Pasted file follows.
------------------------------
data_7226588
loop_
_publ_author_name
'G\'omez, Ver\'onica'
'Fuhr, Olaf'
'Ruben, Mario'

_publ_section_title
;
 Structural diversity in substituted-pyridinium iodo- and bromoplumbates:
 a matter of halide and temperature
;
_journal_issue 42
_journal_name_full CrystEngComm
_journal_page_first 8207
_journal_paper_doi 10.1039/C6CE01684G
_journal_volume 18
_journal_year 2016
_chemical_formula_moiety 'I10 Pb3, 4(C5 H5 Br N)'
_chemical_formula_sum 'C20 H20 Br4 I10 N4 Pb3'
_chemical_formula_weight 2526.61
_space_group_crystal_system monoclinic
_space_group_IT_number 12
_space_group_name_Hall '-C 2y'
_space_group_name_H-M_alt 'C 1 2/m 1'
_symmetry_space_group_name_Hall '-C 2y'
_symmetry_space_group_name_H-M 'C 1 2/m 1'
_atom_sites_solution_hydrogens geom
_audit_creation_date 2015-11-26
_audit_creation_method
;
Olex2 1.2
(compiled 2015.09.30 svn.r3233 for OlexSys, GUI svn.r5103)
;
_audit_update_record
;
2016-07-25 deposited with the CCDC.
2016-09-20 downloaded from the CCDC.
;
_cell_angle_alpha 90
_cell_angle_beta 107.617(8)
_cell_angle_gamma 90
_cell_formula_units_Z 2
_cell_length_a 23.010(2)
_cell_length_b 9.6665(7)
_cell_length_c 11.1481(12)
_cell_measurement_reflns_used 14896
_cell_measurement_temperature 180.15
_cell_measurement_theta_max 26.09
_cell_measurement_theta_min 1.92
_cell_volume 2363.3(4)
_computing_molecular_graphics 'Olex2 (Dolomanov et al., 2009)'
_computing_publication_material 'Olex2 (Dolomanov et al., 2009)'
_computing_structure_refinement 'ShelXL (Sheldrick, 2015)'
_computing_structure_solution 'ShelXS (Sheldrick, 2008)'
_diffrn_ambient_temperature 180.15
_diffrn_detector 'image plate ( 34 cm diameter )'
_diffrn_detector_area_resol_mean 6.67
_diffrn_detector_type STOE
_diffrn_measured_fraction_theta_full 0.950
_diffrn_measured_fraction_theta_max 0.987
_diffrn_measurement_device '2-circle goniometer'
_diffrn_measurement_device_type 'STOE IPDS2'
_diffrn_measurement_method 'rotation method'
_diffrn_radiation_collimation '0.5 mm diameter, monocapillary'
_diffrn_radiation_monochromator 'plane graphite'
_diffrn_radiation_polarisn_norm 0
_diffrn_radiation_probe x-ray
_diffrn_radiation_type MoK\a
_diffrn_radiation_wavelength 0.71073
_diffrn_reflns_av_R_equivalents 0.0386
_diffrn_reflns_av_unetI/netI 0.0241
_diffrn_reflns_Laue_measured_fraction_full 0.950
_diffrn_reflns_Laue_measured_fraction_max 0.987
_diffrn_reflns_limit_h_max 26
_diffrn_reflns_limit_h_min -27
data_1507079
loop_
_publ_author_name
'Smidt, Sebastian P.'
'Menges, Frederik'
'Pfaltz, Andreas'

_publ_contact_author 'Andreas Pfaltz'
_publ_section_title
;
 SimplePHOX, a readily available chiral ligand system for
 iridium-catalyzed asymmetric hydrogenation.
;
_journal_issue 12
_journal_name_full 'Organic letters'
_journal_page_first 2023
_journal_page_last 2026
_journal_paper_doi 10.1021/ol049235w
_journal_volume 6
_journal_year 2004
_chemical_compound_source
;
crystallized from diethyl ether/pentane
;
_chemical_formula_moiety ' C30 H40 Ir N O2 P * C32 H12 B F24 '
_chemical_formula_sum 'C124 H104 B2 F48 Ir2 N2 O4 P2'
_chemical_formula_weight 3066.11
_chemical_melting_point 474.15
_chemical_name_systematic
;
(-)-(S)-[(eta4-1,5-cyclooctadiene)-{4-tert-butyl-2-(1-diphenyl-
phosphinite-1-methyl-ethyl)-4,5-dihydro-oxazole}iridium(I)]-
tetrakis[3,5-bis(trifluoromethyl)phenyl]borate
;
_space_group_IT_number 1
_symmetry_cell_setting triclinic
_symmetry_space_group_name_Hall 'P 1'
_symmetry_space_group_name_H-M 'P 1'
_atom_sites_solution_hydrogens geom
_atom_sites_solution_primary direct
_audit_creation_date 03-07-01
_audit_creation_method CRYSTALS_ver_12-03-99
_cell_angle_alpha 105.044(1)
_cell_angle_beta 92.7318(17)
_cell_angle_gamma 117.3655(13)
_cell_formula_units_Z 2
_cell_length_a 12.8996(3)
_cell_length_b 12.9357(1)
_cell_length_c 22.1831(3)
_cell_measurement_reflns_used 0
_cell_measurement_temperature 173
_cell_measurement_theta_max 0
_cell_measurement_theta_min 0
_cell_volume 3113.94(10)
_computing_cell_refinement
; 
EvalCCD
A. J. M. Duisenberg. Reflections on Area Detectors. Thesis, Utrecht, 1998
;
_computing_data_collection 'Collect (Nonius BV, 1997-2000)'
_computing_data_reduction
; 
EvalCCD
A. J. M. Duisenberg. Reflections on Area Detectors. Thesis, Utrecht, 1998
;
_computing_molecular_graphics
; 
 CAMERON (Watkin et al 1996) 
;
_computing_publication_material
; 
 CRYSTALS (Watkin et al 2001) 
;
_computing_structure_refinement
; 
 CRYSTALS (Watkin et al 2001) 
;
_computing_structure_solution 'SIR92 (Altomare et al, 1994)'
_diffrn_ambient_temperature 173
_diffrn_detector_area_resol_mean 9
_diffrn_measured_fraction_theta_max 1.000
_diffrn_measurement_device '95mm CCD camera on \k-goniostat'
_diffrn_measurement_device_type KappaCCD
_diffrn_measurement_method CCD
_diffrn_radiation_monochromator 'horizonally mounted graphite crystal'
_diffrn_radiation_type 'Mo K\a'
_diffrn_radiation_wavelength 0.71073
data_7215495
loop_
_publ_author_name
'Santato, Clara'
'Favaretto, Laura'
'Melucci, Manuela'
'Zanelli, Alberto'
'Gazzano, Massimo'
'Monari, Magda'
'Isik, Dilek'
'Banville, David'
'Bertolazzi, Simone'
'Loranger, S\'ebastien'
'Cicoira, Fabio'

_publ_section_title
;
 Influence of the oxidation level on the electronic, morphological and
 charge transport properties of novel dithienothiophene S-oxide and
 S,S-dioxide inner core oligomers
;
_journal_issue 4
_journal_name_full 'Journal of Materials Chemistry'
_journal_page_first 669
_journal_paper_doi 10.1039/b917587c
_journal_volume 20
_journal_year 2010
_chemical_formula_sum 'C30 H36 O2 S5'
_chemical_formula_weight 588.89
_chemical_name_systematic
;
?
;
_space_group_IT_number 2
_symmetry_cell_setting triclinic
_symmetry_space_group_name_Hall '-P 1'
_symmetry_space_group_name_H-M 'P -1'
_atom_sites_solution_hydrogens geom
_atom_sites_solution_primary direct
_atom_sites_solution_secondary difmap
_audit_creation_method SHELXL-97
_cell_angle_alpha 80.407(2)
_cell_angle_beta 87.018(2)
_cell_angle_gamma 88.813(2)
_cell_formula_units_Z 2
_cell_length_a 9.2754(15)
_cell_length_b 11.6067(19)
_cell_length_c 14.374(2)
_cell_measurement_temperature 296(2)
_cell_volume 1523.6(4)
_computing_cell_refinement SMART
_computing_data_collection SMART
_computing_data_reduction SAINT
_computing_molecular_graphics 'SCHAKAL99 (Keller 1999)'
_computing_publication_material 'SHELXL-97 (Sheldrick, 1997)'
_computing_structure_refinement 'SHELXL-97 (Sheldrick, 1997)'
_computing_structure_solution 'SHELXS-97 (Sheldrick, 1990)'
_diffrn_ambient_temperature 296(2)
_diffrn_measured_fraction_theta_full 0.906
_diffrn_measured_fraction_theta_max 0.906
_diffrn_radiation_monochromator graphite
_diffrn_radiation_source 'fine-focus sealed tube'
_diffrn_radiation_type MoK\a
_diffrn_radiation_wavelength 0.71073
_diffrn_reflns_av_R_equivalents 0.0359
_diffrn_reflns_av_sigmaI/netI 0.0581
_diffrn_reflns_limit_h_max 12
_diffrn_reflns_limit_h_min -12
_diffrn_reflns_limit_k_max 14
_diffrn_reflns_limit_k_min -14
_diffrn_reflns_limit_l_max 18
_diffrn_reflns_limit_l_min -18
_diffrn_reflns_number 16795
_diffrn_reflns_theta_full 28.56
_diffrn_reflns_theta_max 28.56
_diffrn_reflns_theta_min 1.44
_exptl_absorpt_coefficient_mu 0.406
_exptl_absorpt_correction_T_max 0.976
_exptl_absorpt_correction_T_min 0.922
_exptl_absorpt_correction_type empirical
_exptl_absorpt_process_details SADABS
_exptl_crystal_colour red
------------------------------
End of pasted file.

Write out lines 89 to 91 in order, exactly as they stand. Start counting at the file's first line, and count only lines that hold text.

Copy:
_journal_name_full 'Organic letters'
_journal_page_first 2023
_journal_page_last 2026